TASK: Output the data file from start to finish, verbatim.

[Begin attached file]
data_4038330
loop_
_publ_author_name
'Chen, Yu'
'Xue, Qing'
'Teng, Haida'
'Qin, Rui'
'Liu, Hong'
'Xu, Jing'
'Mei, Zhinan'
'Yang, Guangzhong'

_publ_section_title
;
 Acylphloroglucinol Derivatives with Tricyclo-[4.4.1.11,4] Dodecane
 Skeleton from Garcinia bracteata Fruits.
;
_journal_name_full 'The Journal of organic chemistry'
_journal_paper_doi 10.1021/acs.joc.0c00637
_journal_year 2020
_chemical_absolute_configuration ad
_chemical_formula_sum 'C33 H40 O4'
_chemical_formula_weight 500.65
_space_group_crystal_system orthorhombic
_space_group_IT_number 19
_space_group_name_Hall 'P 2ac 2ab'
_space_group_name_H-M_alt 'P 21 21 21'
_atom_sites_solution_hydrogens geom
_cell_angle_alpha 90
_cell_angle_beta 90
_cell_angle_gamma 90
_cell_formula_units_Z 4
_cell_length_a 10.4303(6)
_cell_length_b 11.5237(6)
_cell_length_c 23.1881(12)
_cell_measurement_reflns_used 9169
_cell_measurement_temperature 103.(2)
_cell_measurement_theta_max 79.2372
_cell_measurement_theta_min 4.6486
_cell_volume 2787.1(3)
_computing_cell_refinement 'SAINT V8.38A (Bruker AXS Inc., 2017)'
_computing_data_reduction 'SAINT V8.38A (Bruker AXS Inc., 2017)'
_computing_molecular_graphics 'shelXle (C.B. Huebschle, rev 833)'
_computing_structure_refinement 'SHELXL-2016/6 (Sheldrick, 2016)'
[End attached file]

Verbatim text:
data_4038330
loop_
_publ_author_name
'Chen, Yu'
'Xue, Qing'
'Teng, Haida'
'Qin, Rui'
'Liu, Hong'
'Xu, Jing'
'Mei, Zhinan'
'Yang, Guangzhong'

_publ_section_title
;
 Acylphloroglucinol Derivatives with Tricyclo-[4.4.1.11,4] Dodecane
 Skeleton from Garcinia bracteata Fruits.
;
_journal_name_full 'The Journal of organic chemistry'
_journal_paper_doi 10.1021/acs.joc.0c00637
_journal_year 2020
_chemical_absolute_configuration ad
_chemical_formula_sum 'C33 H40 O4'
_chemical_formula_weight 500.65
_space_group_crystal_system orthorhombic
_space_group_IT_number 19
_space_group_name_Hall 'P 2ac 2ab'
_space_group_name_H-M_alt 'P 21 21 21'
_atom_sites_solution_hydrogens geom
_cell_angle_alpha 90
_cell_angle_beta 90
_cell_angle_gamma 90
_cell_formula_units_Z 4
_cell_length_a 10.4303(6)
_cell_length_b 11.5237(6)
_cell_length_c 23.1881(12)
_cell_measurement_reflns_used 9169
_cell_measurement_temperature 103.(2)
_cell_measurement_theta_max 79.2372
_cell_measurement_theta_min 4.6486
_cell_volume 2787.1(3)
_computing_cell_refinement 'SAINT V8.38A (Bruker AXS Inc., 2017)'
_computing_data_reduction 'SAINT V8.38A (Bruker AXS Inc., 2017)'
_computing_molecular_graphics 'shelXle (C.B. Huebschle, rev 833)'
_computing_structure_refinement 'SHELXL-2016/6 (Sheldrick, 2016)'